|Player||Rating||Class||'09-'10 Cap Hit|
20-year-old defenceman Drew Doughty was nominated for the Norris Trophy for the first time following an impressive second NHL season and it won't be the last. Exhibiting rare poise and confidence, Doughty was one of four defencemen to tally 50 points and have a plus-minus rating of at least plus-20.
Jack Johnson's third season represented somewhat of a breakout for him, particularly late in the year and into the playoffs, as he finished the year with a career-best 36 points and a minus-15 rating, though he was plus-2 in his last 35 games.
Johnson is the No. 2 behind Doughty on the Kings' blueline, so they need him to be more reliable; contenders don't often have No. 2 defencemen with double-digit minus ratings and it appears that Johnson is turning the corner in that regard, but until the 23-year-old proves he can do it for a full season, there will be questions about his decision-making.
Signed as a free agent last summer, Rob Scuderi was a steadying defensive presence, putting up a double-digit plus rating for the second straight season. With three goals in 373 career games, Scuderi's influence is limited to the defensive zone, but he's a nice complement to Doughty.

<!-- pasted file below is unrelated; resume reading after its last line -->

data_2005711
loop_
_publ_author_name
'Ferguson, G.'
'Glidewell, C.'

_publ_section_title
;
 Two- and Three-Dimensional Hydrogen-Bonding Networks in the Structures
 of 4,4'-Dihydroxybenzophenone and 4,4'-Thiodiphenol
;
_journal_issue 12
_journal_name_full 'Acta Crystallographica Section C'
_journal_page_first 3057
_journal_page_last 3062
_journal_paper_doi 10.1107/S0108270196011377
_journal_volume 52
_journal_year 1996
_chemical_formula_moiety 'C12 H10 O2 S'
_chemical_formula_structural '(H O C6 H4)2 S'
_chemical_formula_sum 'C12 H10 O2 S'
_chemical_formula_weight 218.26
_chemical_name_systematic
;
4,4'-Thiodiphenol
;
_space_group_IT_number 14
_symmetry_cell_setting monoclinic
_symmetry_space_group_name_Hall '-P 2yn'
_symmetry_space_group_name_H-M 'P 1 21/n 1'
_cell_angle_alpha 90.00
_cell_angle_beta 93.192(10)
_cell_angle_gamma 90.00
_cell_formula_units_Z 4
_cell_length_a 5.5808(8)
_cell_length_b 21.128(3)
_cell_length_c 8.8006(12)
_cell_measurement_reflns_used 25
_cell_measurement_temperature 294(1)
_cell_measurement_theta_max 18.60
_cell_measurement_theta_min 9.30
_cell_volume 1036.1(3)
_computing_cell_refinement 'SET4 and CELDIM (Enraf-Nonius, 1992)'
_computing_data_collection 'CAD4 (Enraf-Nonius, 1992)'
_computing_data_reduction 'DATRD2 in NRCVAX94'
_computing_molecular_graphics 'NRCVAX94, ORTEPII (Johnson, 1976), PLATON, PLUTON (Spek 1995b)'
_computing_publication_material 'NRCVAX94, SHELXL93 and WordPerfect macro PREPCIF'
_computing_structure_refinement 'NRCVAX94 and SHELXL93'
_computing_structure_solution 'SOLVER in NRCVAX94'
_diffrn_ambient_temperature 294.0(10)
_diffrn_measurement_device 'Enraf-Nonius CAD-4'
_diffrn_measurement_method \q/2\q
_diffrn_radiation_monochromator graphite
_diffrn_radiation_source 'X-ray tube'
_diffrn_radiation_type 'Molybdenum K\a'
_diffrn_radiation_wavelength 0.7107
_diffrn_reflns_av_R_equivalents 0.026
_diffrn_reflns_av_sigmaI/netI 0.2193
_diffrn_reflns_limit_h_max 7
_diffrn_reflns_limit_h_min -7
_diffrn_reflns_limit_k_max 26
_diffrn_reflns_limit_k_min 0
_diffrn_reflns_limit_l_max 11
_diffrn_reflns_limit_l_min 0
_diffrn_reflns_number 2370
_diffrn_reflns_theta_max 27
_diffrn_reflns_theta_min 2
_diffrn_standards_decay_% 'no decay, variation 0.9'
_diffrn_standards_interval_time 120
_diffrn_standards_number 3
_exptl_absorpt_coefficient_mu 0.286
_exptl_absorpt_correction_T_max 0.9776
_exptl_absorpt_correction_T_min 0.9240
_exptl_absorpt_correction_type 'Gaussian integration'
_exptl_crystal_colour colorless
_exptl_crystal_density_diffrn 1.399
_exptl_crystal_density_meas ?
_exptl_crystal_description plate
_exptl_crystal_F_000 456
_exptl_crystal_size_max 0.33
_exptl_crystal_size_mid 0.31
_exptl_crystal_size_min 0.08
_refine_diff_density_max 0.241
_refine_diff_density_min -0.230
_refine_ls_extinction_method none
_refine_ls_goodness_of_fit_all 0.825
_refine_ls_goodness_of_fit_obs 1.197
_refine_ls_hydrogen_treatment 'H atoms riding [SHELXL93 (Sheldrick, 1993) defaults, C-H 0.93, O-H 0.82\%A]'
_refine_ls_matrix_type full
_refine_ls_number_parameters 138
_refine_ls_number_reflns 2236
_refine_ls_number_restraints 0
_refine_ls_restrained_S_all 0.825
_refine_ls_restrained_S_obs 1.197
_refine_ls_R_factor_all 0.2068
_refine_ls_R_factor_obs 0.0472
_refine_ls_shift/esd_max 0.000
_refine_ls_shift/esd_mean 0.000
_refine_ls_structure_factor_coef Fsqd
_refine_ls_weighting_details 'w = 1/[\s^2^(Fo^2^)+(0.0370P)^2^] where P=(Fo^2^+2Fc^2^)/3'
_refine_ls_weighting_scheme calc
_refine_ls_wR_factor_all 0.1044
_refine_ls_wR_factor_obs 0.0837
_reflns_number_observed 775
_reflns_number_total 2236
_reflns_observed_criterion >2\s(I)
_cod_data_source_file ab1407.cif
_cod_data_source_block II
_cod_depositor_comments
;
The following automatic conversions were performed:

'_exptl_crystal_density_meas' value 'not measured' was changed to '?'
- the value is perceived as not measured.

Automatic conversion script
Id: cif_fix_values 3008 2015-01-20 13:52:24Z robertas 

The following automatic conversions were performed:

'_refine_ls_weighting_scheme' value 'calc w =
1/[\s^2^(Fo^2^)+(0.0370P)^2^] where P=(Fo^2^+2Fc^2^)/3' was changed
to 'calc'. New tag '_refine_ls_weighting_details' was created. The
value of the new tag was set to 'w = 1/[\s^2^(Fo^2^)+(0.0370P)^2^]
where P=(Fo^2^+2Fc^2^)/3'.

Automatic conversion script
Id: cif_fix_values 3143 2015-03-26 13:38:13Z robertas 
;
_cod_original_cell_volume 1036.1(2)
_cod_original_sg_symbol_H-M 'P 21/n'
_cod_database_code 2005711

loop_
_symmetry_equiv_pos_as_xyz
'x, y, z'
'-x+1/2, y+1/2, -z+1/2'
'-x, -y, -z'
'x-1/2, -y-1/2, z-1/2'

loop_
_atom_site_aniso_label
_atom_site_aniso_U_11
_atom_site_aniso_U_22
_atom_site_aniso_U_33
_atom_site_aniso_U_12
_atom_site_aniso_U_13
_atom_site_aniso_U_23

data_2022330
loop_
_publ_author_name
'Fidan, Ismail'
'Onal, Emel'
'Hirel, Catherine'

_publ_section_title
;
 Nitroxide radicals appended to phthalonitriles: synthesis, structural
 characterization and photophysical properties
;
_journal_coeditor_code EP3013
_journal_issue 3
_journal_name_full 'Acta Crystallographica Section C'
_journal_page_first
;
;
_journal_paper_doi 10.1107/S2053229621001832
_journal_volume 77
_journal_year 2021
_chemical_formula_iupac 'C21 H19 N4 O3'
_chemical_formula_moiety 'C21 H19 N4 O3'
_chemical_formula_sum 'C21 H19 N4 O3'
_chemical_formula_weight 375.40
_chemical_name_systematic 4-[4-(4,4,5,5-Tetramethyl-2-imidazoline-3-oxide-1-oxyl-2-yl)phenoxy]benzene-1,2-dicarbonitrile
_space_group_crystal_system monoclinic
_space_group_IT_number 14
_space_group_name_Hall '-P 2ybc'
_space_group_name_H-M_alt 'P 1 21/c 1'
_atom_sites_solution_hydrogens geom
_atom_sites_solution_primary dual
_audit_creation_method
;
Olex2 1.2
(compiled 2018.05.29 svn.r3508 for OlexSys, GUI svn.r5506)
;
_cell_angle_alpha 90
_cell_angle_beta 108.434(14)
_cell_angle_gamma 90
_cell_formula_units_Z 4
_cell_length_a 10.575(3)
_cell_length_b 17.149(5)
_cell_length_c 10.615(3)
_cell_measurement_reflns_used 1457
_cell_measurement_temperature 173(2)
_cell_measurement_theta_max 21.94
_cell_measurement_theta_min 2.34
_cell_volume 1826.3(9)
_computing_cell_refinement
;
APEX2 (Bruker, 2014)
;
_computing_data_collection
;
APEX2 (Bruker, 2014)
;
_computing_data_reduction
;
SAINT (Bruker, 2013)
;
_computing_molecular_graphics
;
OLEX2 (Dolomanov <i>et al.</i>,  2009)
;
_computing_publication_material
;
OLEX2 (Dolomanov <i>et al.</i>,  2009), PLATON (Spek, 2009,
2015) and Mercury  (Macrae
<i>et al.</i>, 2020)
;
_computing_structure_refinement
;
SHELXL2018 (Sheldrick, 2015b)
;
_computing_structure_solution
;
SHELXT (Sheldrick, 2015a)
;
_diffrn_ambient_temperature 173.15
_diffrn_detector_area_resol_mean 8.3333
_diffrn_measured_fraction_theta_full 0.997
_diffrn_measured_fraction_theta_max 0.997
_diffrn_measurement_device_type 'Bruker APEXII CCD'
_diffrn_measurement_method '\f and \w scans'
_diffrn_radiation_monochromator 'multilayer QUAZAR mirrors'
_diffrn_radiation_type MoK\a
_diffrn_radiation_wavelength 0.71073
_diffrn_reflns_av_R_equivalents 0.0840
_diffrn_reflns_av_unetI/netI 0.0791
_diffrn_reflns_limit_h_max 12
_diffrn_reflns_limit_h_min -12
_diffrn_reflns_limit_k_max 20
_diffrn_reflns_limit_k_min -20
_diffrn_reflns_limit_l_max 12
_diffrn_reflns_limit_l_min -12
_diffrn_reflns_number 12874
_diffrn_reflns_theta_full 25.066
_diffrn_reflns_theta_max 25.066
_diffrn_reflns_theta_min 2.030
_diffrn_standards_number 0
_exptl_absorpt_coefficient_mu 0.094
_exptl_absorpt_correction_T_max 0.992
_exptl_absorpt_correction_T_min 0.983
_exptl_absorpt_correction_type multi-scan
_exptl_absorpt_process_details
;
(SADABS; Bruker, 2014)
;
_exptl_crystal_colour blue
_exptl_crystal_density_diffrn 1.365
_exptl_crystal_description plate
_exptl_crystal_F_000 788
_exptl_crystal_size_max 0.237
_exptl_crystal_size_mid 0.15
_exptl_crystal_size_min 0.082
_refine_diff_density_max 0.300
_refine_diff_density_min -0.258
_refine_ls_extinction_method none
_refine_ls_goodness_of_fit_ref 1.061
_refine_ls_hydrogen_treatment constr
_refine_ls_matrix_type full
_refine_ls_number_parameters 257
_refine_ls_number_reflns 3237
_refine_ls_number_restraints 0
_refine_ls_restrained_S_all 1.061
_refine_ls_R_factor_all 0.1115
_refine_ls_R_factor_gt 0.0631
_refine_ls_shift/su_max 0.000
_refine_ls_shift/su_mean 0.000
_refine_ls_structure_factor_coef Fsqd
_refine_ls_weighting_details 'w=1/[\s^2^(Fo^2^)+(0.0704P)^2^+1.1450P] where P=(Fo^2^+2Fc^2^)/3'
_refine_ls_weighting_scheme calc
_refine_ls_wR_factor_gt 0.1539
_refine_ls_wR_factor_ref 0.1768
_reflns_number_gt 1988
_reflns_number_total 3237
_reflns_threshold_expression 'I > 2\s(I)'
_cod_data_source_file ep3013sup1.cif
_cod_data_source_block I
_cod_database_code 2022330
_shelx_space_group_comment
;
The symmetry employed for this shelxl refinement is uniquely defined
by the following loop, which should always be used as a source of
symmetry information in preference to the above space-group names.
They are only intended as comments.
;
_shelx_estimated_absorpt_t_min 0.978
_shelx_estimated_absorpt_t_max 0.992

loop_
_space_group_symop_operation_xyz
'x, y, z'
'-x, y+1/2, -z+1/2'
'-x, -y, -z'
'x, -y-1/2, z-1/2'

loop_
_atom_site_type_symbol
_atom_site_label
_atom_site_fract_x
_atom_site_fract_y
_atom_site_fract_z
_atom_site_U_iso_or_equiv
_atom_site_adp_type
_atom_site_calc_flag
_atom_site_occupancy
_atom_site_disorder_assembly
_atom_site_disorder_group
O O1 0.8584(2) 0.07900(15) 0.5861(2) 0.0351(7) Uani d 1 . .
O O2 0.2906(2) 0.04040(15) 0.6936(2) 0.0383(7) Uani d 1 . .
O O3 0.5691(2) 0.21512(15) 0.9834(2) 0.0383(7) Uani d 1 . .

Matt Greene adds size and a dose of nastiness to the blueline. He's not going to do anything special with the puck, but he's become a solid depth defenceman.
After a strong start to the season, 25-year-old Davis Drewiske slumped then got hurt and saw action in only six games in 2010. Still relatively unproven, he may be ticketed for the seventh defenceman's spot or require a turn in Manchester.
An inexpensive swing man, who can skate at forward or defence, depending on lineup needs, Peter Harrold played in 39 games last season and, while he didn't play poorly, he didn't necessarily distinguish himself either.
Los Angeles will have some needs on defence if they lose stay-at-home vet Sean O'Donnell and/or Randy Jones as free agents. Given their cap space, the Kings figure to be in the mix for a top free agent like Paul Martin, Dan Hamhuis or Johnny Boychuk, or the Kings could go for a more defensive option like Anton Volchenkov, Zbynek Michalek,or, if he's healthy, Willie Mitchell.